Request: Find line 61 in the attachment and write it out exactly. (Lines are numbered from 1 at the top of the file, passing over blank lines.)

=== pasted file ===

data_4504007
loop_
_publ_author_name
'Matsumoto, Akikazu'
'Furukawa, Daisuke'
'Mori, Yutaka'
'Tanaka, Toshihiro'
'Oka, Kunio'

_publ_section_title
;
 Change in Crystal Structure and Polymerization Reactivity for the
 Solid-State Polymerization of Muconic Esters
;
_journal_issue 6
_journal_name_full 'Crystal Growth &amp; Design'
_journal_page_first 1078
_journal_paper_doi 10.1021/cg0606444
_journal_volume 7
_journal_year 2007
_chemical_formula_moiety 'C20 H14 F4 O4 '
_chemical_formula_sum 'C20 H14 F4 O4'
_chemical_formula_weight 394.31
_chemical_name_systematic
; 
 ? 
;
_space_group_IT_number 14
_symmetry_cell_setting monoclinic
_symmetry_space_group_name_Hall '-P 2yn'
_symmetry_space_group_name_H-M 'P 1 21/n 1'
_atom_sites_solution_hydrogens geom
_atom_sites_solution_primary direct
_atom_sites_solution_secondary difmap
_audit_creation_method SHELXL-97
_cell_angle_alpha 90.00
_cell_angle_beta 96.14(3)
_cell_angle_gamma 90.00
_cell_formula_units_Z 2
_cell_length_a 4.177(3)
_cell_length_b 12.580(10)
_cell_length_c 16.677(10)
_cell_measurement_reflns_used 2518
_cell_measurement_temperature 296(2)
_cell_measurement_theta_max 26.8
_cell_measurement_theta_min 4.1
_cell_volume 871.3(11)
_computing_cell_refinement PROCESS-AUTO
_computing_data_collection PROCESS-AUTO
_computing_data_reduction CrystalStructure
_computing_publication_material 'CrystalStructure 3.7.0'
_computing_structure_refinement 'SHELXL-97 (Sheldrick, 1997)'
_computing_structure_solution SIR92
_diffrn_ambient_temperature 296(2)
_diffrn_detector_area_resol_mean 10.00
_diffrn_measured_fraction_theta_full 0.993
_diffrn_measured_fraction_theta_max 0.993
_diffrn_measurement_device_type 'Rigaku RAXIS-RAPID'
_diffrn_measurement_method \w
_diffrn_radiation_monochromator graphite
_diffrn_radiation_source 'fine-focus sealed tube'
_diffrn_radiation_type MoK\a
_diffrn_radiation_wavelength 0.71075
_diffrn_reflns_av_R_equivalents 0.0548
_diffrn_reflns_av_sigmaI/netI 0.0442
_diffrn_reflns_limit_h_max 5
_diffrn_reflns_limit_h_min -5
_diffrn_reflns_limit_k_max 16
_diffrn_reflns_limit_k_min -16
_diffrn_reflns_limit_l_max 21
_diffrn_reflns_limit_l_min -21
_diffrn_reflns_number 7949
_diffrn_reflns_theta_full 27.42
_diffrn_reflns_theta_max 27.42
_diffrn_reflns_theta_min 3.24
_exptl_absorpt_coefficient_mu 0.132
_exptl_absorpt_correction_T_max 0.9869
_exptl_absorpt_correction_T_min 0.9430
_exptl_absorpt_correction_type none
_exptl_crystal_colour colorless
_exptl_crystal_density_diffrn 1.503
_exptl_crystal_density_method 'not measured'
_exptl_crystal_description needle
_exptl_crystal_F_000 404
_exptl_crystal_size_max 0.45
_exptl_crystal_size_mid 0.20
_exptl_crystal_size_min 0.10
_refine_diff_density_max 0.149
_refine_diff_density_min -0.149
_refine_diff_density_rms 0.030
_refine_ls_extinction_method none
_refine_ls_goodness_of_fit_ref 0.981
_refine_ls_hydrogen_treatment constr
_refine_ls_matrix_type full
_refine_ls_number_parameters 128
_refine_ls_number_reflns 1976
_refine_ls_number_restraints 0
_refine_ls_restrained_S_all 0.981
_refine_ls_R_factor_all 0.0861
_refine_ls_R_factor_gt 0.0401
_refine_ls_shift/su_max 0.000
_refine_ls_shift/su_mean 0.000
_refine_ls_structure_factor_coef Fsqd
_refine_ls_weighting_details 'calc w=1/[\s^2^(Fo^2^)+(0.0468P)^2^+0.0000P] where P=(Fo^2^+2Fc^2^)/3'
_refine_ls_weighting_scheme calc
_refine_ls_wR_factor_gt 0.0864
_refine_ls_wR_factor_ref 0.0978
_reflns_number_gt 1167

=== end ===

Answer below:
_diffrn_radiation_type MoK\a